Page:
with houses and four churches, will be dammed and converted to a storage
pond for the cyanide sludge produced by the processing.

Even worse, critics contend, an accident could send toxic waste downstream
into the Danube.

Rosario Golgoz, an engineer whose house is one of just a few that have not
been abandoned, said: "Their explorations will turn this into a desert."

But the project seems a fait accompli. About 300 employees of Gabriel
Resources ply the potholed street in late- model cars, far outnumbering
donkey carts and peasants in old clothes.

Green corporate banners hang from many dilapidated buildings - now converted
to offices for the Rosia Montana Mining Corporation, owned by Gabriel
Resources. They read: "We are saving Rosia Montana."

Last May the company delivered the environmental impact analysis required by
UN and EU laws.

The company agreed to clean up a local water system polluted by 2,000 years
of primitive mining techniques; it contains 110 times the legal limit of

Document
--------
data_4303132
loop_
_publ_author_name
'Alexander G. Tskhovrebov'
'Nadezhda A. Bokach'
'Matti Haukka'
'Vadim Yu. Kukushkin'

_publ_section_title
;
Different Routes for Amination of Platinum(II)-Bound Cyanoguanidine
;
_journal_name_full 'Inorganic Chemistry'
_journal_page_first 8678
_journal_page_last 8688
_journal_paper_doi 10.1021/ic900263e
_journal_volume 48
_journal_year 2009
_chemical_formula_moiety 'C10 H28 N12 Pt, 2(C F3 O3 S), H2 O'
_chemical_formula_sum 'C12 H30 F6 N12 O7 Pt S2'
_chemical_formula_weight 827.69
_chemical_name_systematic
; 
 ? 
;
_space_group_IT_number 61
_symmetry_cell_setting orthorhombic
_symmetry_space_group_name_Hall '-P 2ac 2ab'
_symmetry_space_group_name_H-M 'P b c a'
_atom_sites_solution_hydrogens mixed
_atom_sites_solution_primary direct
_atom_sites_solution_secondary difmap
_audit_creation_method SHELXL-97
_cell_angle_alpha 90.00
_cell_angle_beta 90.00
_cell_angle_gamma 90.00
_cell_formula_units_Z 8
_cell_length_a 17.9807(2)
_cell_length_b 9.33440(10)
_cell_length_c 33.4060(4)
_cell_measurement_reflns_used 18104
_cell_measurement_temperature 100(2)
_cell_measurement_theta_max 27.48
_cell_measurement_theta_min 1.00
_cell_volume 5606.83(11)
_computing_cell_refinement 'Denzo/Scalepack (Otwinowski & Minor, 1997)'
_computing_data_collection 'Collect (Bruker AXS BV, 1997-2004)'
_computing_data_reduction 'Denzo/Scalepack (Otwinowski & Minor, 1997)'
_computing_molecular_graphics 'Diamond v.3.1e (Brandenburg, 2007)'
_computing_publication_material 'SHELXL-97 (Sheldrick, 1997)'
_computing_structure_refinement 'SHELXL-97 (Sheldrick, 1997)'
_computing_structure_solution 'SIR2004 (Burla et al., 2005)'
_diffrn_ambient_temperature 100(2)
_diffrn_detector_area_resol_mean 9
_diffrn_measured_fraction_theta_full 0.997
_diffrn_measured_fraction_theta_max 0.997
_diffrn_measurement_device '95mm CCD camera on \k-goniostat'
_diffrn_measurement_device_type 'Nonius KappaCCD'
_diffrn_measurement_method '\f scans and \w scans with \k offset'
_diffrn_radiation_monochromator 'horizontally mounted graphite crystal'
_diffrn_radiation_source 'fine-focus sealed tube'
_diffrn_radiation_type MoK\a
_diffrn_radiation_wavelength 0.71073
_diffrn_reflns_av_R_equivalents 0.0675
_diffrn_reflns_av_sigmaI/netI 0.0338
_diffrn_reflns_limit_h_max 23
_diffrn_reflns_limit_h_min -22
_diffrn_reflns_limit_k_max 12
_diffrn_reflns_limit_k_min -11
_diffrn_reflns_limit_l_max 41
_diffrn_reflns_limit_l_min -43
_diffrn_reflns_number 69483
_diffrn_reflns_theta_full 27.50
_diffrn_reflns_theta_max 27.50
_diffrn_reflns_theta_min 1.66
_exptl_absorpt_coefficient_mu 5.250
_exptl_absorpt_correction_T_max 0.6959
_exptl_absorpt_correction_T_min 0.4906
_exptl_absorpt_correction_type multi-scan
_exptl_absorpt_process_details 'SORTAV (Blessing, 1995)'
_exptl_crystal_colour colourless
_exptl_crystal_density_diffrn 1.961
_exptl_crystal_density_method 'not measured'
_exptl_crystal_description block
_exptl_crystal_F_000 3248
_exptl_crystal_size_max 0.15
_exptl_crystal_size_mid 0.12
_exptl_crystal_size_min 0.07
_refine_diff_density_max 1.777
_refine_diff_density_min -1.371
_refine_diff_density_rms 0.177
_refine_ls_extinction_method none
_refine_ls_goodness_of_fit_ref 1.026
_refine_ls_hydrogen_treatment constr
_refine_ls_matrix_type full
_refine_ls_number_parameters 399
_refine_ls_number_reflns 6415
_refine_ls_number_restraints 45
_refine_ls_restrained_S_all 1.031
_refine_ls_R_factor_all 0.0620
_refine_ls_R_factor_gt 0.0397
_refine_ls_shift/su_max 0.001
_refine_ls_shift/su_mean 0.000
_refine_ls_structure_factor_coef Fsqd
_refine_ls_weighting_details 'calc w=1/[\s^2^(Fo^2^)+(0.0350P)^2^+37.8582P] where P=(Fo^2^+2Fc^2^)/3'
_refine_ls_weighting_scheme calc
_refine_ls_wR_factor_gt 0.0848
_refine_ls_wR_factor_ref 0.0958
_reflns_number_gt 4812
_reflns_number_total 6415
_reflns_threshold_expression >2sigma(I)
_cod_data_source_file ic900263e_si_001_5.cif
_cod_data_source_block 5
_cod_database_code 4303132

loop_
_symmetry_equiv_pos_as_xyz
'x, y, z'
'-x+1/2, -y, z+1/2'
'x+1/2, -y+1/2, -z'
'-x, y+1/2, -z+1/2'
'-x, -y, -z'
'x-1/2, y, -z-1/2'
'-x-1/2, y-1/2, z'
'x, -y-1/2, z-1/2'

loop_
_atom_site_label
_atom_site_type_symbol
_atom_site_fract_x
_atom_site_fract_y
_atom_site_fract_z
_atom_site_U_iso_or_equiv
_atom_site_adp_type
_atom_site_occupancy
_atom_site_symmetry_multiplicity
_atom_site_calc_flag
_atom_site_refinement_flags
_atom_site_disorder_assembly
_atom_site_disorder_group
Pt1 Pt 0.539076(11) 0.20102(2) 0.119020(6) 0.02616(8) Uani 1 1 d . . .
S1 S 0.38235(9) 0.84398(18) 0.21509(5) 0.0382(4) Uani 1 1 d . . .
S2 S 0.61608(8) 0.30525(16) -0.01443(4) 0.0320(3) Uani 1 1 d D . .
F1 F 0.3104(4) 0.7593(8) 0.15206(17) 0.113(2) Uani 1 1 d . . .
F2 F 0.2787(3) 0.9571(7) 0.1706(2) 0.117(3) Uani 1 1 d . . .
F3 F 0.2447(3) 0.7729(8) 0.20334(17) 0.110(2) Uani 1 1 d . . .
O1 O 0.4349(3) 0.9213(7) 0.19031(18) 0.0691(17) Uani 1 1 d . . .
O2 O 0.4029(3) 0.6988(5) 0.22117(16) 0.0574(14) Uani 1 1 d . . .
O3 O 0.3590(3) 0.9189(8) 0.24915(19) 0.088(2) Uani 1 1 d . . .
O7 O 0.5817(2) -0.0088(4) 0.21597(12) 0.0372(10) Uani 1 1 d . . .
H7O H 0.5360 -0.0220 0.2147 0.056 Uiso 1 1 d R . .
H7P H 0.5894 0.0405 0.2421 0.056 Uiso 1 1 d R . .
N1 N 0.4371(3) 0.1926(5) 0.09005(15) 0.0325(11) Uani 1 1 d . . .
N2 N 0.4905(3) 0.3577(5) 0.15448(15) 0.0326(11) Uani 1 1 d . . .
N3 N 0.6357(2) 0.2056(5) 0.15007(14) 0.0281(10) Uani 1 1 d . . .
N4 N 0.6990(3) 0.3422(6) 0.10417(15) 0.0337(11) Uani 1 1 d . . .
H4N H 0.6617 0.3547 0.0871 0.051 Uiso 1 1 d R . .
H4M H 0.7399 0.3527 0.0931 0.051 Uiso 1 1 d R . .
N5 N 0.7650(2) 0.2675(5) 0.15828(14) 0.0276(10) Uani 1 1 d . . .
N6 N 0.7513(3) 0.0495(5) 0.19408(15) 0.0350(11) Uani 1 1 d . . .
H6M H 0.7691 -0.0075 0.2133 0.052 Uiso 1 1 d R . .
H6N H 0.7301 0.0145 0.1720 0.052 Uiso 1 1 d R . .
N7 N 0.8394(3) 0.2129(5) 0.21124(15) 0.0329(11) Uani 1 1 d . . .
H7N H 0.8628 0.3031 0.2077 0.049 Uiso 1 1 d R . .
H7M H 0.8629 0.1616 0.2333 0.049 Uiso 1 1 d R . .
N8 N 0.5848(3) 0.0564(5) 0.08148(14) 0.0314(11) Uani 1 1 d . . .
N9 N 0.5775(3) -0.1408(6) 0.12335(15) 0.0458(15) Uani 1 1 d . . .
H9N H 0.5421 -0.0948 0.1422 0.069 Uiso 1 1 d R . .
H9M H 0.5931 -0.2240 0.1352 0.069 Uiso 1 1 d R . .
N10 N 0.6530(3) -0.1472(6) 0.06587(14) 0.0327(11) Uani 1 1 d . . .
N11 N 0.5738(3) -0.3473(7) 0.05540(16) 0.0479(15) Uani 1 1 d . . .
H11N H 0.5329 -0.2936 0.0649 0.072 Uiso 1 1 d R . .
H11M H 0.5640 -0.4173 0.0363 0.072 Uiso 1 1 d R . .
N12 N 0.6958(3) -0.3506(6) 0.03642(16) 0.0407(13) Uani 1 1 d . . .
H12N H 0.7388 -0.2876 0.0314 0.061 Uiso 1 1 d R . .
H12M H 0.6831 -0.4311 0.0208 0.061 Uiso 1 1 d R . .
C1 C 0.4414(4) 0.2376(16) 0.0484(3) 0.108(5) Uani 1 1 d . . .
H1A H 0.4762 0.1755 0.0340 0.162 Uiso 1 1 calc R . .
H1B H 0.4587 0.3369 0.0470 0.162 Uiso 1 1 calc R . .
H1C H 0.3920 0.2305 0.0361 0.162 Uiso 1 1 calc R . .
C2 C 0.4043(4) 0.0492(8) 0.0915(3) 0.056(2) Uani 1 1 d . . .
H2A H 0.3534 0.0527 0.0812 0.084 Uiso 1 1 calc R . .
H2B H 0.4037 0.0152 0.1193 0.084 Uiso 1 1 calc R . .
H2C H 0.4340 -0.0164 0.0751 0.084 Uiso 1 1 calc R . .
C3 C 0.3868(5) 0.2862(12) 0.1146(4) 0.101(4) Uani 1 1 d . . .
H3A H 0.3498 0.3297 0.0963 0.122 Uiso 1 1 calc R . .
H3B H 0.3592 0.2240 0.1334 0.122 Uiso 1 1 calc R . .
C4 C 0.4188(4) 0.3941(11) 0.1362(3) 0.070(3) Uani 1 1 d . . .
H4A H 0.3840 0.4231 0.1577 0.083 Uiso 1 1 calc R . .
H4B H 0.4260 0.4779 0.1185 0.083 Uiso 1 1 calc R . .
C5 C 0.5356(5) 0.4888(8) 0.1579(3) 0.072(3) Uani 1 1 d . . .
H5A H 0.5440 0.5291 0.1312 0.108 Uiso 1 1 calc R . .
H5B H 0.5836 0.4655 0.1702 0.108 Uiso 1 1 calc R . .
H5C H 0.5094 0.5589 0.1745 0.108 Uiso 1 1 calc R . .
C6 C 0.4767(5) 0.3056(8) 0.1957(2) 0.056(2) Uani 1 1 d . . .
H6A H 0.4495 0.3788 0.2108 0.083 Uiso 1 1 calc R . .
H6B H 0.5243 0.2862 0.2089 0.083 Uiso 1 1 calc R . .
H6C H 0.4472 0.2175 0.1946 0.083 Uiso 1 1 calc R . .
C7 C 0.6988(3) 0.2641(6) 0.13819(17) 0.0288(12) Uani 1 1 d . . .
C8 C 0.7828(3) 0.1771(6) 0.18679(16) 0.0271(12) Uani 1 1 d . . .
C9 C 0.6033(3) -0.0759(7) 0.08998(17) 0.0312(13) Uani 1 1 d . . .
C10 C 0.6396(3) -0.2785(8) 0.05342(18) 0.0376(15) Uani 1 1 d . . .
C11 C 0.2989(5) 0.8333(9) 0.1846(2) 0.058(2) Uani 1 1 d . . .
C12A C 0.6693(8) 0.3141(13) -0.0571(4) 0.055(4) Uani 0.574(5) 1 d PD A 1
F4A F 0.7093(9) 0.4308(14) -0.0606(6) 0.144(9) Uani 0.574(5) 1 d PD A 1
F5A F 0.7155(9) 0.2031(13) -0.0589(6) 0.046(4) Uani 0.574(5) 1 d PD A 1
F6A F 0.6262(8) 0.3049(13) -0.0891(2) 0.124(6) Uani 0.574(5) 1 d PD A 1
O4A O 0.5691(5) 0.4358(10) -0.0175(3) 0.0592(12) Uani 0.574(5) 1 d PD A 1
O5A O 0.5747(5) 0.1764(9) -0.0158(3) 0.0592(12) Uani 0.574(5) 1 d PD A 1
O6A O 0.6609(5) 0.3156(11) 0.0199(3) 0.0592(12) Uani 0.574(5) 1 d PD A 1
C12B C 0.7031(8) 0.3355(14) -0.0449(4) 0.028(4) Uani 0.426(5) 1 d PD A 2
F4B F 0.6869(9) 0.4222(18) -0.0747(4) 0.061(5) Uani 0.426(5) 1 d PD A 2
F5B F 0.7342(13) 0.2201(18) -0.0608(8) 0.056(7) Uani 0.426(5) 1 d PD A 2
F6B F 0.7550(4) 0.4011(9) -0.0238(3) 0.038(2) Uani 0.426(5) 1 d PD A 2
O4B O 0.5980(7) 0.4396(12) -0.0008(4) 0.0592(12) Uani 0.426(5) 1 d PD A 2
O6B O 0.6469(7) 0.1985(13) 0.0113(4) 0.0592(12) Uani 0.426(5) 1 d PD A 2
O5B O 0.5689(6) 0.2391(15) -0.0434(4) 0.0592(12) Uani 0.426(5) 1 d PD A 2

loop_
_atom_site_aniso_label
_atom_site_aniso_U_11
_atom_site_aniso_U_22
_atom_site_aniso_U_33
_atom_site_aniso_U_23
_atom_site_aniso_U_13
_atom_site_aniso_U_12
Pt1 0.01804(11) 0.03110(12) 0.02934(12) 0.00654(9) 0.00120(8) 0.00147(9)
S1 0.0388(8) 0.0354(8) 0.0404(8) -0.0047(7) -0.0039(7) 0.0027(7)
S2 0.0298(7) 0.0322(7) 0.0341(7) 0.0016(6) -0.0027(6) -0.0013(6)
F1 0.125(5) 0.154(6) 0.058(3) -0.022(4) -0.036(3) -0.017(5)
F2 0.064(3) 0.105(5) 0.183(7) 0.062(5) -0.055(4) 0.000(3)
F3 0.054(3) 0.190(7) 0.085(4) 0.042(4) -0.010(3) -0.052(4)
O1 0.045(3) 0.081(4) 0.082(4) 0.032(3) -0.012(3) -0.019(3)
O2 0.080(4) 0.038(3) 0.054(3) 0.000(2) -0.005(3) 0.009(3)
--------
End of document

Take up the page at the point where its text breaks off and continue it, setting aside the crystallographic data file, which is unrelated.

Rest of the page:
zinc and 64 times the legal limit of iron.

Gabriel Resources has spent $9 million saving archeological sites -
including a second-century necropolis - a sum far greater than Romania's
budget for archeology.

But critics assert that the company is better at public relations than
science and that its environmental-impact analysis was deeply flawed.

A government panel from Hungary, which is downstream from Rosia Montana,
characterized the data as "insufficient, deficient, inaccurate or not
considered to be representative."

Before Gabriel Resources can get final approval, it must respond to such
criticisms, which have also come from environmental groups and local
nongovernment organizations and were raised at 16 public meetings in Romania
and Hungary. The mood is agitated because in 2000, a cyanide spill from an
older mine in Baie Mare, Romania, killed wildlife in the Hungarian portion
of the Danube and contaminated the water supply for 2.5 million people.

Gabriel Resources spent nearly $200 million and moved thousands of people